How to get your LinkedIn Profile ready for networking

Your LinkedIn profile is your shop window as a business networker. Here’s how to get it right.

Here’s something to remember about networking – if you’re not going to follow-up, then there’s no point going to a networking event in the first place.
The value of networking really lies in the follow-up. Networking is a great way to meet people and begin a conversation. The bulk of that ongoing conversation and relationship, though, happens after a networking event, not during it.
LinkedIn is one of the easiest ways to stay in touch with people, and it takes a lot of the work out of follow-up. This is one of several good reasons to spend some time on your LinkedIn profile. And the best time to get your profile right is before an event, not after it.
If you don’t have credibility online, then you don’t have credibility.
There’s another essential reason to get your profile right – one of the first things that people do after they’ve met you is to check you out online. In business, we most often go to LinkedIn (this can be different for different industries, for example people in fashion use Pinterest and Instagram a lot, but most of this article is relevant regardless of platform.) And I think it’s fair to say that if you don’t have credibility online, then you don’t have credibility at all.
It’s a bit like reading a brochure after you’ve bought something. You read the brochure because you want assurance that you made the right decision. When people meet you, and get excited about the idea of staying in touch with you, they look online to make sure that their initial impression was the right one. It’s in your own interest to make sure that your profile builds on the experience of meeting you , rather than detracts.
It works in reverse too. Often, people will check your profile before an event, especially if you’re a speaker, sponsor or you’ve made contact in advance. Your LinkedIn profile is your ‘shop window’. Make sure that you’re creating the best impression of yourself.
Spend at least as much time on your LinkedIn profile as you would on choosing your best outfit for your most important interview.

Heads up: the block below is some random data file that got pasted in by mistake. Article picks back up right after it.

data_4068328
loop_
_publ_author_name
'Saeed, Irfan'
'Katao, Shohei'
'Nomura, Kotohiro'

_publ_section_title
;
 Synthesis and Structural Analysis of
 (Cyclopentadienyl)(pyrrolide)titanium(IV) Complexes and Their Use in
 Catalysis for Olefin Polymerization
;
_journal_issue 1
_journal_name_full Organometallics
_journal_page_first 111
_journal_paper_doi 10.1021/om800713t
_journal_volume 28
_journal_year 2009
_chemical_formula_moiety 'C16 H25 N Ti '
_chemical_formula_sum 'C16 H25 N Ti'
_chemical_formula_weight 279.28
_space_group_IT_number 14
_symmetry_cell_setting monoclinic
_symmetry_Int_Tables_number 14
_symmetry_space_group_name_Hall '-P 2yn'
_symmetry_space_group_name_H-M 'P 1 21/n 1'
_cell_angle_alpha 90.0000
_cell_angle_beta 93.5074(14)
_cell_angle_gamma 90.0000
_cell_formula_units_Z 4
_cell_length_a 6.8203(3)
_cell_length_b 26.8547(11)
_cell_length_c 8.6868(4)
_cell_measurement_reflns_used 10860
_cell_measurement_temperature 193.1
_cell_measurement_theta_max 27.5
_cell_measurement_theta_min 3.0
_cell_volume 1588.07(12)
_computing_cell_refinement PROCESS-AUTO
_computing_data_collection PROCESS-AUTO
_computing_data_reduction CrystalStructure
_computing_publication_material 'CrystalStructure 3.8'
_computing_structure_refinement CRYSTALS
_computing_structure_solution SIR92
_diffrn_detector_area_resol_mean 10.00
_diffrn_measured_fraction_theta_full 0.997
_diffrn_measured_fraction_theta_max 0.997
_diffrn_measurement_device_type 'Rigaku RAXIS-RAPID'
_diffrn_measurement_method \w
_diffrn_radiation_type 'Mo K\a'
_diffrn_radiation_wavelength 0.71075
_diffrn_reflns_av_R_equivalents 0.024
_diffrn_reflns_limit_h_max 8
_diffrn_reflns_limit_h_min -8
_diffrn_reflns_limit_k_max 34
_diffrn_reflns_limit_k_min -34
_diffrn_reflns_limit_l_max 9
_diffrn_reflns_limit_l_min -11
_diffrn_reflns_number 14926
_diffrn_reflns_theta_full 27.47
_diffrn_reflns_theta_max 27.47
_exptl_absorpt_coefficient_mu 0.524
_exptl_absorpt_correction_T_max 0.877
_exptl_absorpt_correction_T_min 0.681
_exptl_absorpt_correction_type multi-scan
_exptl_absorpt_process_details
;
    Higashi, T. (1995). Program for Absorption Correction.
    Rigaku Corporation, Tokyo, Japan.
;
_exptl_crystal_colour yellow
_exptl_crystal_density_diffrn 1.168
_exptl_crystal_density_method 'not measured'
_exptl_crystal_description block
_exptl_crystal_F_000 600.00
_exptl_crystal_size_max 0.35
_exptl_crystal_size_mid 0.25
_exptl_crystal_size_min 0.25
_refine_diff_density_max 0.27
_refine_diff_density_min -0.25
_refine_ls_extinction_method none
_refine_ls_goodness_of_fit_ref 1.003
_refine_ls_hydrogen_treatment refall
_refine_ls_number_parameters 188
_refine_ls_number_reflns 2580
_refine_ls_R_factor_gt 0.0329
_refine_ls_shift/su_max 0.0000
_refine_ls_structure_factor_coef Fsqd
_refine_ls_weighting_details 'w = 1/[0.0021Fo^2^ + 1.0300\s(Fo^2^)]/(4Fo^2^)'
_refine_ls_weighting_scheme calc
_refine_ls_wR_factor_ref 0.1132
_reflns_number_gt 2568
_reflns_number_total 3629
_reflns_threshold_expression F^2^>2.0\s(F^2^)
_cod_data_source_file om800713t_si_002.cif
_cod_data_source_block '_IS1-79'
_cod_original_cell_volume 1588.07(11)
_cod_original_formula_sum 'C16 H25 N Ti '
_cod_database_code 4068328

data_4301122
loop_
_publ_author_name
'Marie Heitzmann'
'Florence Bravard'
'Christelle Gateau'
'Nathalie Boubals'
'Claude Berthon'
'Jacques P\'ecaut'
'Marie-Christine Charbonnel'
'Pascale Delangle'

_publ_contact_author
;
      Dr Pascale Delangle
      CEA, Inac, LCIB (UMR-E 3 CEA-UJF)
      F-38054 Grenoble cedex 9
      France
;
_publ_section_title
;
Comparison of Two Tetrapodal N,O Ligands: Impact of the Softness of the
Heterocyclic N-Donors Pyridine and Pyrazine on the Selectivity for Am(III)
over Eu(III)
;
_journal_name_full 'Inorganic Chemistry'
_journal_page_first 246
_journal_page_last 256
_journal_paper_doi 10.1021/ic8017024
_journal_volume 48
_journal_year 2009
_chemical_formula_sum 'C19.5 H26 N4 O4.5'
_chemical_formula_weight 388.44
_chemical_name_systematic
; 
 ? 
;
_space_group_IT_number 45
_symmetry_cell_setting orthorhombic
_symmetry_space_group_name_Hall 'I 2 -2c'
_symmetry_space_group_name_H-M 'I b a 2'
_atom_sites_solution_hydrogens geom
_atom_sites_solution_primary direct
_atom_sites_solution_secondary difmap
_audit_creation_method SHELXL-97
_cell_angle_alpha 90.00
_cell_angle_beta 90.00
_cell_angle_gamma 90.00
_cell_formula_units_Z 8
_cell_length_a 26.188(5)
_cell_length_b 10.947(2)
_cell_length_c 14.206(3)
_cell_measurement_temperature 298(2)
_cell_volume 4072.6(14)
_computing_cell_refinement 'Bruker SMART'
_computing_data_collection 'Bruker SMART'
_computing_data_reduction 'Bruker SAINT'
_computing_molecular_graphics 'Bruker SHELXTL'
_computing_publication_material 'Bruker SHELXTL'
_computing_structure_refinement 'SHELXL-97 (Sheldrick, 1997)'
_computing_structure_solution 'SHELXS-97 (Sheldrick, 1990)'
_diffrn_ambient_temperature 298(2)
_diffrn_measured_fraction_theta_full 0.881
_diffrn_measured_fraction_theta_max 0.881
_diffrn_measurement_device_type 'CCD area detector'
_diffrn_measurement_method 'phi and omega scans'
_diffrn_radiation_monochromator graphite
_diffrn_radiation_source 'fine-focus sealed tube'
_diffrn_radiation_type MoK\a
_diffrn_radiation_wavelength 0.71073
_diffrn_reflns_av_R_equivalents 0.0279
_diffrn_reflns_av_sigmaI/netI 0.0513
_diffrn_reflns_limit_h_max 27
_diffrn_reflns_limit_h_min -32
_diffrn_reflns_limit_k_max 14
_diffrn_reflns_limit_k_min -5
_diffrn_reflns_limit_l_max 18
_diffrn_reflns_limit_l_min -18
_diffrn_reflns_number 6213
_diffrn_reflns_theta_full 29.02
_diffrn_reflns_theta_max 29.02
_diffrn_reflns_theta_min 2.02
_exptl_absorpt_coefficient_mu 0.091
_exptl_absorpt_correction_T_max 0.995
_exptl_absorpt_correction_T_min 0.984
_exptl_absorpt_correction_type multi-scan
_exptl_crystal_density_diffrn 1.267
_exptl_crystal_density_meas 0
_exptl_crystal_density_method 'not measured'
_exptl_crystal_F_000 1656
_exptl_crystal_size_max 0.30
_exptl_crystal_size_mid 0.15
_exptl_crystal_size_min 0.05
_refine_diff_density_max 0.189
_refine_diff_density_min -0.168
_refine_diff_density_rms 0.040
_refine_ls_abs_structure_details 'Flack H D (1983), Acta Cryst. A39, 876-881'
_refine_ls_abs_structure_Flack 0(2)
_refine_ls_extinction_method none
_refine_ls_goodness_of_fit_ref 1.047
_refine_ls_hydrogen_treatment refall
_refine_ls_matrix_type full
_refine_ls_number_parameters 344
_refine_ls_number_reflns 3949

Here’s a checklist for you to cover the most important parts of your profile. all of these things can be done with a free account (as of June 2016):
  1. Book some time in your diary to get to know LinkedIn. The platform is very powerful, but it’s not very intuitive and can feel a bit ‘clunky’, so spend some time getting to know it.
  2. Make sure that you’ve got a photo and that it looks like you. If you want to have credibility, you can’t have a photo of yourself wrapped compromisingly around a lilo while two-thirds of your bare flesh is glowing lobster-red from the non-stop sunbathing session you engaged in immediately on arrival at Ibiza! Equally, don’t make the mistake of having one of those ‘corporate shots’ that are so photoshopped and bland that they don’t look like you anymore. The best photo is one that looks just like you as a thumbnail on a mobile phone. You want people to say ‘oh yes, that’s the person I met last night’.
  3. Is your profile just an online CV? Try reading it as if you were a potential contact at a networking event. Is there any sense of your personality? Is it clear what you are really good at and really passionate about? What problems do you solve? Who have you helped? Ty re-writing your profile as if you were writing it for one specific person, you’ll find it helps to make it less formal and more interesting.
  4. Headline/Job Title. A lot of people don’t realise that you don’t have to stick to the forms that LinkedIn gives you. For example, my job title is ‘Director of a Limited Company’, but that’s not interesting to anyone. So I’ve written the headline ‘Public speaking to help you inspire, influence and communicate better’ it helps to give an immediate sense of what I do.
  5. Summary. If you want people to be able to contact you easily, put your contact details in your summary. That way, anyone can contact you, even if they’re not in your network.
  6. Your network reflects you and your professional competence. If you’re connected mainly to FInance Directors in technology, that tells me one thing about you. If you’re connected to mainly to junior managers in accounting, that tells me something else. Consider whether your network reflects who you really are.
  7. Experience: Be as specific here as possible. Don’t just put job titles or industry jargon. How did you contribute value in your past roles? Again, think of writing this part for one specific person.
  8. Projects, awards, and recommendations: Obviously, get as many of these posted as you can. It’s worth taking some time to get this right. Where appropriate ask clients, colleagues, and partners for recommendations.
  9. Long-term: Post occasional updates, statuses, and long-form posts. Make sure that these are relevant and interesting to your network, but most of all useful to them. Share content that you’ve found useful. There’s no ‘correct’ frequency for this, I think daily is annoying (unless your content is amazing) and less than once a month means people can forget you.

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